A one-year-old startup that is building a business-to-business marketplace for merchants in Pakistan and also helping them digitize their bookkeeping is the latest to secure a mega-round in the South Asian market.
Bazaar said on Tuesday it has raised $30 million in a Series A round. The new financing round — the largest Series A in Pakistan — was led by Silicon Valley-based early-stage VC Defy Partners and Singapore-based Wavemaker Partners.
Scores of other investors including current and former leaders of Antler, Careem, Endeavor, Gumroad, LinkedIn and Notion as well as new investors Acrew Capital, Japan’s Saison Capital, UAE’s Zayn Capital and B&Y Venture Partners and existing investors Indus Valley Capital, Global Founders Capital, Next Billion Ventures and Alter Global also participated in the new round.
One way to think about Bazaar is — especially if you have been following the Indian startup ecosystem — that it’s sort of a blend between Udaan and KhataBook. “That’s a good way to describe us,” said Hamza Jawaid, co-founder of Bazaar in an interview. “We had this benefit of hindsight to not just look at India but other emerging markets,” he said.
“We saw lots of synergies between these two. If you look at commerce, you have to acquire every single merchant in every single category differently. Whereas with Khata, merchants in any city and category can download it. So effectively, it’s a great customer acquisition tool for you,” he said on a WhatsApp call, adding that this also provides greater insight into businesses.
Bazaar’s business-to-business marketplace, which provides merchants with the ability to procure inventories at a standard price and choose from a much larger catalog, is currently available in Karachi and Lahore, the nation’s largest cities, while Easy Khata is live across the country.
At stake is a booming $170 billion retail market in the world’s fifth-most populous nation that is yet to see much deployment of technology, said Saad Jangda, Bazaar’s other co-founder. Both of them have known each other since childhood and reconnected in Dubai a few years ago. At the time, Jawaid was at McKinsey & Company while Jangda was working with Careem as a product manager for ride-hailing and food delivery products.
There are about 5 million micro, small and medium-sized businesses in Pakistan. Like India, even as a significant portion of the population has come online, most merchants remain unconnected, said the founders, who surveyed shops going door-to-door.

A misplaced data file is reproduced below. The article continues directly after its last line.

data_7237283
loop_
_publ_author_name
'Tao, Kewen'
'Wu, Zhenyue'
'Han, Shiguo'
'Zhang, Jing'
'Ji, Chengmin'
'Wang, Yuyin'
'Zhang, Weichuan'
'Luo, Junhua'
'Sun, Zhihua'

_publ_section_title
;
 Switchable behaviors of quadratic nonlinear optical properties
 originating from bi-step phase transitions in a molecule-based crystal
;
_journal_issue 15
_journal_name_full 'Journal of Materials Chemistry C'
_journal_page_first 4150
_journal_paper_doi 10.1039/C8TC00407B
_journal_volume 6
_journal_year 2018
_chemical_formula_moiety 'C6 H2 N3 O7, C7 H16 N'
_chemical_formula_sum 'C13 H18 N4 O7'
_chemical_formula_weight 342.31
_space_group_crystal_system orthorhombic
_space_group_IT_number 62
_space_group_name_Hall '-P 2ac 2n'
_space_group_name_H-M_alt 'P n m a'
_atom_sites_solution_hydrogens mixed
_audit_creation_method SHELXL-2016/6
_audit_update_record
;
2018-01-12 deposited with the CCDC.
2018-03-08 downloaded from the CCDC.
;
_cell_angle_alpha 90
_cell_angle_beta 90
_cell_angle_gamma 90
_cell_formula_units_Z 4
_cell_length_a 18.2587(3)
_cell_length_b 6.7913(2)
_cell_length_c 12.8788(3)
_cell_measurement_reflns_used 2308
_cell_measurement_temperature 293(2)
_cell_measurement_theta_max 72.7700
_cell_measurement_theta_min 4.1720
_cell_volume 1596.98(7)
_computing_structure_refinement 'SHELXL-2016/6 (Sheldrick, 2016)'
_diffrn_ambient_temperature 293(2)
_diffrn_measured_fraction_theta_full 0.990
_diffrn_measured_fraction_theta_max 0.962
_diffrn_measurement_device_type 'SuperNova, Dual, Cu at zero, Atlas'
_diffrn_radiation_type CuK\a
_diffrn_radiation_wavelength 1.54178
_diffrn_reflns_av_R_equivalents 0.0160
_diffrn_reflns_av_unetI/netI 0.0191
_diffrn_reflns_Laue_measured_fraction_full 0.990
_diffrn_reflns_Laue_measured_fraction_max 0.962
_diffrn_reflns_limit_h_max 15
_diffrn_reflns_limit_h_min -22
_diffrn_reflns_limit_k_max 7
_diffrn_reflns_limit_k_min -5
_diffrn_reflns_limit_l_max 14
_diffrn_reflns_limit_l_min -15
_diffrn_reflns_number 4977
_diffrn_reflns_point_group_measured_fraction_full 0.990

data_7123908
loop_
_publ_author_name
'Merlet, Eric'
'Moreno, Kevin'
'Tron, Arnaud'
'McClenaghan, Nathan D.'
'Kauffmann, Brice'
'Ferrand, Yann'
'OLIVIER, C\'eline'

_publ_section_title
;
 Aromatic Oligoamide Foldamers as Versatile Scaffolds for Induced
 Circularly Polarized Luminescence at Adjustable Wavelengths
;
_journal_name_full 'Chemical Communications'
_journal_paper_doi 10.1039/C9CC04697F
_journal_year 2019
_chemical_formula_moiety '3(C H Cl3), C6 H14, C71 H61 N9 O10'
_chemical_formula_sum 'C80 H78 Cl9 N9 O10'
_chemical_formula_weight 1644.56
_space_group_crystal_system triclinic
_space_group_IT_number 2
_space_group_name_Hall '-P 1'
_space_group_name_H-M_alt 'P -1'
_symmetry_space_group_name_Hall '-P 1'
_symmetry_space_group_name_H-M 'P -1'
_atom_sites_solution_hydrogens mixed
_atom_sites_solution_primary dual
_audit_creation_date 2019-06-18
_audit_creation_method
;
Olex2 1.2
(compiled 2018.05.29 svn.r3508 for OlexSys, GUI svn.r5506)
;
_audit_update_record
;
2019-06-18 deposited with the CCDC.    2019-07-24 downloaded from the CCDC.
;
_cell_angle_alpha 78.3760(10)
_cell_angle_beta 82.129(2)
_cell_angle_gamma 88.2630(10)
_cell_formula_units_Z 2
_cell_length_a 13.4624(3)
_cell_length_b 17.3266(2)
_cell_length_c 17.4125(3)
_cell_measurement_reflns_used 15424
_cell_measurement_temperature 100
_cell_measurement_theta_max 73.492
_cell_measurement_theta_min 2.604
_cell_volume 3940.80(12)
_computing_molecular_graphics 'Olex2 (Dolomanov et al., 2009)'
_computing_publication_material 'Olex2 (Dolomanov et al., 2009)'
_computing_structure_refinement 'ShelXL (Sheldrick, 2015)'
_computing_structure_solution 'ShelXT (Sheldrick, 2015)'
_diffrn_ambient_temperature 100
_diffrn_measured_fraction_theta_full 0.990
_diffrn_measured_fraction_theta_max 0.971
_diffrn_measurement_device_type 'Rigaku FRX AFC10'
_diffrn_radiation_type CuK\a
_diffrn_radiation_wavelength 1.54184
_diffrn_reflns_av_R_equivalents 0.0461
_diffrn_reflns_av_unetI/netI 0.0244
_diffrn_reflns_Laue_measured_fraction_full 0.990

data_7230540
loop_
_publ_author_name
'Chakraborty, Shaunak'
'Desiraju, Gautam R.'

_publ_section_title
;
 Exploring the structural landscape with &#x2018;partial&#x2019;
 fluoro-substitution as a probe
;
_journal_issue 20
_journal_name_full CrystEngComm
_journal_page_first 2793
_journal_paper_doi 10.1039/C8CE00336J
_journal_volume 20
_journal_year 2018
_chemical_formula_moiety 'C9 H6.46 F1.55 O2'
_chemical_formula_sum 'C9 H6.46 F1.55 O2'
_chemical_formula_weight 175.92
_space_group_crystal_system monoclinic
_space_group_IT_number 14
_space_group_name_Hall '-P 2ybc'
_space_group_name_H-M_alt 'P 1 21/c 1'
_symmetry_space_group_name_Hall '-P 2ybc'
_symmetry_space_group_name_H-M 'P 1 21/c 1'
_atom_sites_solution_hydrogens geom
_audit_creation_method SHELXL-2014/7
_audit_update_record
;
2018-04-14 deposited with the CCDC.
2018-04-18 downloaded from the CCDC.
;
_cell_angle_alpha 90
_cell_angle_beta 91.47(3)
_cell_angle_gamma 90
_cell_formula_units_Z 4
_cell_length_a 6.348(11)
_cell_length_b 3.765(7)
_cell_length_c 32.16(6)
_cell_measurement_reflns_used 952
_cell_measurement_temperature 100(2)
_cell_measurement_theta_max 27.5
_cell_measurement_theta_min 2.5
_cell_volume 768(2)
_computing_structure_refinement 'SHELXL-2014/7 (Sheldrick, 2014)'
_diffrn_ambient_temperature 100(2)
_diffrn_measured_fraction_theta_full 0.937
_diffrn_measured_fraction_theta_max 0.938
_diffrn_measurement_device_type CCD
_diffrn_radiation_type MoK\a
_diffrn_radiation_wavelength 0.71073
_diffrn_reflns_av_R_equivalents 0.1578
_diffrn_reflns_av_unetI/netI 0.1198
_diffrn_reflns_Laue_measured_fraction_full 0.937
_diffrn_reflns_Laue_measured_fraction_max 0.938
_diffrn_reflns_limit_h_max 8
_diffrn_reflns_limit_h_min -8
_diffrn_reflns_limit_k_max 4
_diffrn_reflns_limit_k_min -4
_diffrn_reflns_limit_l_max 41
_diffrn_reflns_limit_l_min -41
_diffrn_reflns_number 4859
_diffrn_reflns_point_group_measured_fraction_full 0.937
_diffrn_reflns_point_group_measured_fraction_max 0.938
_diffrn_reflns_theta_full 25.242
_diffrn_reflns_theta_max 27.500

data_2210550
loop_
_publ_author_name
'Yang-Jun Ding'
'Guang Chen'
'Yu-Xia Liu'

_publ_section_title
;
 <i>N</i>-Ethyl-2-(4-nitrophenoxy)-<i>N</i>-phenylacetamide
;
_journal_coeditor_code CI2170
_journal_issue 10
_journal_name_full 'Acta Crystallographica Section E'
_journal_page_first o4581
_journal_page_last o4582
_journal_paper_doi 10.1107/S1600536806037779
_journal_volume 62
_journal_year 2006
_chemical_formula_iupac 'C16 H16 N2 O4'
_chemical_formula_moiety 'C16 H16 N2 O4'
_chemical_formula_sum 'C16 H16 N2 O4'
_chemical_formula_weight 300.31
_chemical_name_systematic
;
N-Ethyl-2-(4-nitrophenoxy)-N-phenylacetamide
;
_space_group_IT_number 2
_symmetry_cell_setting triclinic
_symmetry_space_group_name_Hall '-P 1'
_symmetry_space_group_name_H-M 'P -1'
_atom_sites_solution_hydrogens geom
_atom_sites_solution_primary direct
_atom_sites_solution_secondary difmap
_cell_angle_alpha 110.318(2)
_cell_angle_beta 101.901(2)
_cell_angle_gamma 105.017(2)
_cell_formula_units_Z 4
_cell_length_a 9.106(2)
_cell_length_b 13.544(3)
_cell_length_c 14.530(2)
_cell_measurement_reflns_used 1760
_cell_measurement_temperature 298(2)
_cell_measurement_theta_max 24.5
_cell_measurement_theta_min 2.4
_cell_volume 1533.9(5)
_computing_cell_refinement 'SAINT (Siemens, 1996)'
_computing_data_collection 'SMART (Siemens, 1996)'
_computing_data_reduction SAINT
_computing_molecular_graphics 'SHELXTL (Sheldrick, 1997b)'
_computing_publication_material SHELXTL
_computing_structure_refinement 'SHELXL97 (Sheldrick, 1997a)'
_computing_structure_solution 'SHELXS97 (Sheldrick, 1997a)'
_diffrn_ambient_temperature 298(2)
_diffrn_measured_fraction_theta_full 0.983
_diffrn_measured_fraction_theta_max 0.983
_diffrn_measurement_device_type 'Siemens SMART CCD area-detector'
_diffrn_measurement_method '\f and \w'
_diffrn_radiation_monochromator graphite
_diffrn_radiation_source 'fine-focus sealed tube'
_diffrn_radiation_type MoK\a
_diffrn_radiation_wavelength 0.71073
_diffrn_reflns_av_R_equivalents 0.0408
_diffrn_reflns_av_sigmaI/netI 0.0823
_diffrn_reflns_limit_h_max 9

“We’ve been investing in FMCG B2B marketplaces across the region since 2017. After working with Hamza and Saad over the past year, we’ve been impressed by their customer-centric approach to product development and the speed of their learning and execution,” said Paul Santos, managing partner at Wavemaker Partners, in a statement.
“It’s no surprise that they’ve received glowing reviews from their customers and partners. We’re excited to support Bazaar as they solidify their market leadership and digitize Pakistan’s retail ecosystem,” he added.
The startup said it has amassed over 750,000 merchants since launch last year. And it appears to have solved a problem that many of its South Asian peers are still grappling with: Retention. Bazaar said it has a 90% retention rate.
I asked Jangda if he plans to expand to the “dukaan” category. Several startups in Asia are currently building tools to help merchants set up online presence and accept digital orders. He said the market is currently not ready for a dukaan product just yet. “The B2C market is still developing, so there is not so much demand from the consumer side yet,” he added.
Instead the current new focus is financial services. In recent months, the startup said it has tested a buy now, pay later product and early results have shown 100% repayment.
“Bazaar is going after a massive opportunity with the ultimate aim of creating a generational story in and from Pakistan. In a country with incredible talent and huge market opportunity, it’s about time we create an inspirational story that brings together the country’s best talent who can go on to create many such stories in the future,” said the founders.
Bazaar eventually wants to become a super app, or a broader operating system for retail in Pakistan. It plans to deploy the fresh funds to expand its services to more cities across Pakistan and build and scale more products.
“What Bazaar has managed to accomplish in the last year is incredible. We are extremely impressed by the speed and robustness with which they build and deploy. As Defy’s first investment into Pakistan’s burgeoning tech ecosystem, we feel Bazaar is on its way to create a category defining company for the country” said Kamil Saeid, partner at Defy Partners.
Tuesday’s announcement comes a week after Airlift, another Pakistan startup, announced a big round as high-profile global investors begin to explore the South Asian market.